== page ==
Interviewer: Gareth, the government’s budget is coming up on 24th May and they’ve said it will be their second consecutive budget with no new spending. Is there an argument in times like this for the government to actually be spending more, not less?
Gareth: I don’t think the path to nirvana comes by spending money you haven’t got necessarily. And New Zealand’s not in a recession, it’s just in slow growth, so spending for spending’s sake, I would definitely not advocate that. I just want to see a quality appraisal of their spending and why they’re prioritising some spending over others, and why the students have got to pay more. Give us an explanation of what your holistic objective is here, rather than saying 10% cuts across the board.
I tell you what I think, I think they’re under so much pressure from the Christchurch event, and they’re worried sick about getting credit downgrades going through this economy – and so they should be – and their tax take isn’t great because the economy is so slow, so if your tax take isn’t great, well we better cut expenditure on the other side. How do we cut that? What are the programmes we don’t like? Or just do cuts across every department; by definition they must be inefficient, let’s just chop some heads. As I say, it’s not actually showing much leadership.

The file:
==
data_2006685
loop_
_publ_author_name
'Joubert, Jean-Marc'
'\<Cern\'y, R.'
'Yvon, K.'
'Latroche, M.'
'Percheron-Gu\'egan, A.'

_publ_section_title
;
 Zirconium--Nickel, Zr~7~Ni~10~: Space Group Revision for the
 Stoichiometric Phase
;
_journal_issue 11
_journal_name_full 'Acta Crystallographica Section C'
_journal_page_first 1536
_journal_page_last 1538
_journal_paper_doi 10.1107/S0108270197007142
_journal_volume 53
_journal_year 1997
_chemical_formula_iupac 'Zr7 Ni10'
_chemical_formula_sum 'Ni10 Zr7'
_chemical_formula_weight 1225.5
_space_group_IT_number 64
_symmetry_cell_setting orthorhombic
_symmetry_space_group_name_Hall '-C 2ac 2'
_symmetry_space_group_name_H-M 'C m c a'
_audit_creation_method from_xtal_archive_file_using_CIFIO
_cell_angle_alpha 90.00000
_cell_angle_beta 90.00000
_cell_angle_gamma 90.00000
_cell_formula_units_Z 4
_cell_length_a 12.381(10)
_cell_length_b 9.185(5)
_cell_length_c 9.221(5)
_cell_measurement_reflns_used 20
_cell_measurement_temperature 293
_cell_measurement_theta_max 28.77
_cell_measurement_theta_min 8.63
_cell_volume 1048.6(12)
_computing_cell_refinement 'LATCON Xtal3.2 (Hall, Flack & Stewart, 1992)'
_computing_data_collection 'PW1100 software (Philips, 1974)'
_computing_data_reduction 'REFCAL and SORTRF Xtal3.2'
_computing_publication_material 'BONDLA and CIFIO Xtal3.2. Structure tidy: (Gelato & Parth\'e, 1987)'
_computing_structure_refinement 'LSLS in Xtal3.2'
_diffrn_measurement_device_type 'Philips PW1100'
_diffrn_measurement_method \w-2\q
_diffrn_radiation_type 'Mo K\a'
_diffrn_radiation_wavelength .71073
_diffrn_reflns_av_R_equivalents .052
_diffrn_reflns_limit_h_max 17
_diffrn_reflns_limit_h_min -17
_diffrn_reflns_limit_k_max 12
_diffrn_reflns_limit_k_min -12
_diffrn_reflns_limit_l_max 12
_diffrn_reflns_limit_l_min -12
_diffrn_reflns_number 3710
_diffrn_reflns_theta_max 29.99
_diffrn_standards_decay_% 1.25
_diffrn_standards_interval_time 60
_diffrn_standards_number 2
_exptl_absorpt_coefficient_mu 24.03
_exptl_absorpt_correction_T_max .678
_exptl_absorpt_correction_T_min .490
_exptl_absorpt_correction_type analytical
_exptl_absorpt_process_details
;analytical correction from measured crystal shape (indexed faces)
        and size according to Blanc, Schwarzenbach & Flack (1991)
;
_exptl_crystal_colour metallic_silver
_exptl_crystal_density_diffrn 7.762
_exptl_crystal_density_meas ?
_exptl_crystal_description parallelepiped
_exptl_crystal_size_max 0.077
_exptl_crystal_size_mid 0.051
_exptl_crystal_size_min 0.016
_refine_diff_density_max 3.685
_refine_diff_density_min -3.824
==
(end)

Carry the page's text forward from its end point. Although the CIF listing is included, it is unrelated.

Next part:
Interviewer: Does the government actually need to be so concerned; we’re in much better shape compared to countries like Greece, Spain and Italy?
Gareth: The economies that are really up against it are the ones that the world recession has hit, but their government books are in total disarray, so thegovernment’s got no ability to borrow more, like Italy, Greece obviously, and Spain, and so on. The New Zealand government is not in that position, New Zealand government books aren’t that bad in terms of their debt levels. The country’s books aren’t that great, we have a very high level of external debt but most of it is private. That doesn’t mean to say it’s great because it’s not government, but the solution to our debt problem is to have the country growing, have it productive, have it efficient, have it exporting things people want, all that sort of stuff. And I think that’s why the quality of the government’s policies to sort of facilitate capital flows into export endeavours instead of into housing, all that sort of stuff that they’ve gone on about, is really important.
Interviewer: Is the government’s goal of reaching surplus by 2014/15 achievable?
Gareth: It’s all dependent on the growth in the economy. So with Europe obviously in a slump now and America showing signs of having hit the roof and slowing off, and China also showing those sorts of signs, commodity prices… I mean, we’re a one trick pony here, right? We sell commodities, and they’re coming off quite quickly, so that means a slower New Zealand and therefore a lesser tax take. And so the problem you’re talking about – getting us into surplus – becomes that much harder because of the tax take. So that’s why productivity issues, the quality of the government’s spend is so much more important than just going around slashing and burning. You just go into an austerity spiral if you do that stuff, it’s dumb.